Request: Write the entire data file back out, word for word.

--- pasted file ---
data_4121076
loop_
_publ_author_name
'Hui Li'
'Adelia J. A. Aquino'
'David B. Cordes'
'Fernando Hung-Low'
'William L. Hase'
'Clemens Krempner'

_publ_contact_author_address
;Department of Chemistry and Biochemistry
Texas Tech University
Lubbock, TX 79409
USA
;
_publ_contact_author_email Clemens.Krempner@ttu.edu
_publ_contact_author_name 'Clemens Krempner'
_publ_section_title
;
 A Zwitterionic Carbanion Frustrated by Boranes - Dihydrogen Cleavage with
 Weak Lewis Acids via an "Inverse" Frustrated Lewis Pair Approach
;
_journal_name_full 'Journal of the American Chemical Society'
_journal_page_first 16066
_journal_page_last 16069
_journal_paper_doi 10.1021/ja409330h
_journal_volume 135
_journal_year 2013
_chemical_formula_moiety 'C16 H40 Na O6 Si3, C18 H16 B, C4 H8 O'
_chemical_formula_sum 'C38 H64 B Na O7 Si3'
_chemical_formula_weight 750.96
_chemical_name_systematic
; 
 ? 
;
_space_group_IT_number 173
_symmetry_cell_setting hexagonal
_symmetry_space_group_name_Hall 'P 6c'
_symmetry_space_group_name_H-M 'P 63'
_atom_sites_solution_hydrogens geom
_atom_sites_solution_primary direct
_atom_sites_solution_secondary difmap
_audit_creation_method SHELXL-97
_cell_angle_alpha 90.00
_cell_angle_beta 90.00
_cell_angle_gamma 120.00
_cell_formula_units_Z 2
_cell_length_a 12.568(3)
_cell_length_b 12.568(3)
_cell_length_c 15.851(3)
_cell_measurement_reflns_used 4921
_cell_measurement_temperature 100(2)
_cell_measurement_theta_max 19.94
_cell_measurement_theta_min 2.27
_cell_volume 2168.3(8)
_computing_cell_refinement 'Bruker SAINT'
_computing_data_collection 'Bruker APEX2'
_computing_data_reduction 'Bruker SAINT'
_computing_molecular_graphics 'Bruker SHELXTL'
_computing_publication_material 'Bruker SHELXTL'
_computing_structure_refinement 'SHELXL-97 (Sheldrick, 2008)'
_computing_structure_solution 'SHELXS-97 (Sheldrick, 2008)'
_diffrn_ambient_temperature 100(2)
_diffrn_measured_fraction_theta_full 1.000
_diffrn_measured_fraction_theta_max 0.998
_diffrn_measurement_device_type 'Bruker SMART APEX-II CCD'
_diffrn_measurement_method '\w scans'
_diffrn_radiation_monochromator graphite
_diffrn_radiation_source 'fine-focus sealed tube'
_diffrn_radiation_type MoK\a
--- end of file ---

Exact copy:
data_4121076
loop_
_publ_author_name
'Hui Li'
'Adelia J. A. Aquino'
'David B. Cordes'
'Fernando Hung-Low'
'William L. Hase'
'Clemens Krempner'

_publ_contact_author_address
;Department of Chemistry and Biochemistry
Texas Tech University
Lubbock, TX 79409
USA
;
_publ_contact_author_email Clemens.Krempner@ttu.edu
_publ_contact_author_name 'Clemens Krempner'
_publ_section_title
;
 A Zwitterionic Carbanion Frustrated by Boranes - Dihydrogen Cleavage with
 Weak Lewis Acids via an "Inverse" Frustrated Lewis Pair Approach
;
_journal_name_full 'Journal of the American Chemical Society'
_journal_page_first 16066
_journal_page_last 16069
_journal_paper_doi 10.1021/ja409330h
_journal_volume 135
_journal_year 2013
_chemical_formula_moiety 'C16 H40 Na O6 Si3, C18 H16 B, C4 H8 O'
_chemical_formula_sum 'C38 H64 B Na O7 Si3'
_chemical_formula_weight 750.96
_chemical_name_systematic
; 
 ? 
;
_space_group_IT_number 173
_symmetry_cell_setting hexagonal
_symmetry_space_group_name_Hall 'P 6c'
_symmetry_space_group_name_H-M 'P 63'
_atom_sites_solution_hydrogens geom
_atom_sites_solution_primary direct
_atom_sites_solution_secondary difmap
_audit_creation_method SHELXL-97
_cell_angle_alpha 90.00
_cell_angle_beta 90.00
_cell_angle_gamma 120.00
_cell_formula_units_Z 2
_cell_length_a 12.568(3)
_cell_length_b 12.568(3)
_cell_length_c 15.851(3)
_cell_measurement_reflns_used 4921
_cell_measurement_temperature 100(2)
_cell_measurement_theta_max 19.94
_cell_measurement_theta_min 2.27
_cell_volume 2168.3(8)
_computing_cell_refinement 'Bruker SAINT'
_computing_data_collection 'Bruker APEX2'
_computing_data_reduction 'Bruker SAINT'
_computing_molecular_graphics 'Bruker SHELXTL'
_computing_publication_material 'Bruker SHELXTL'
_computing_structure_refinement 'SHELXL-97 (Sheldrick, 2008)'
_computing_structure_solution 'SHELXS-97 (Sheldrick, 2008)'
_diffrn_ambient_temperature 100(2)
_diffrn_measured_fraction_theta_full 1.000
_diffrn_measured_fraction_theta_max 0.998
_diffrn_measurement_device_type 'Bruker SMART APEX-II CCD'
_diffrn_measurement_method '\w scans'
_diffrn_radiation_monochromator graphite
_diffrn_radiation_source 'fine-focus sealed tube'
_diffrn_radiation_type MoK\a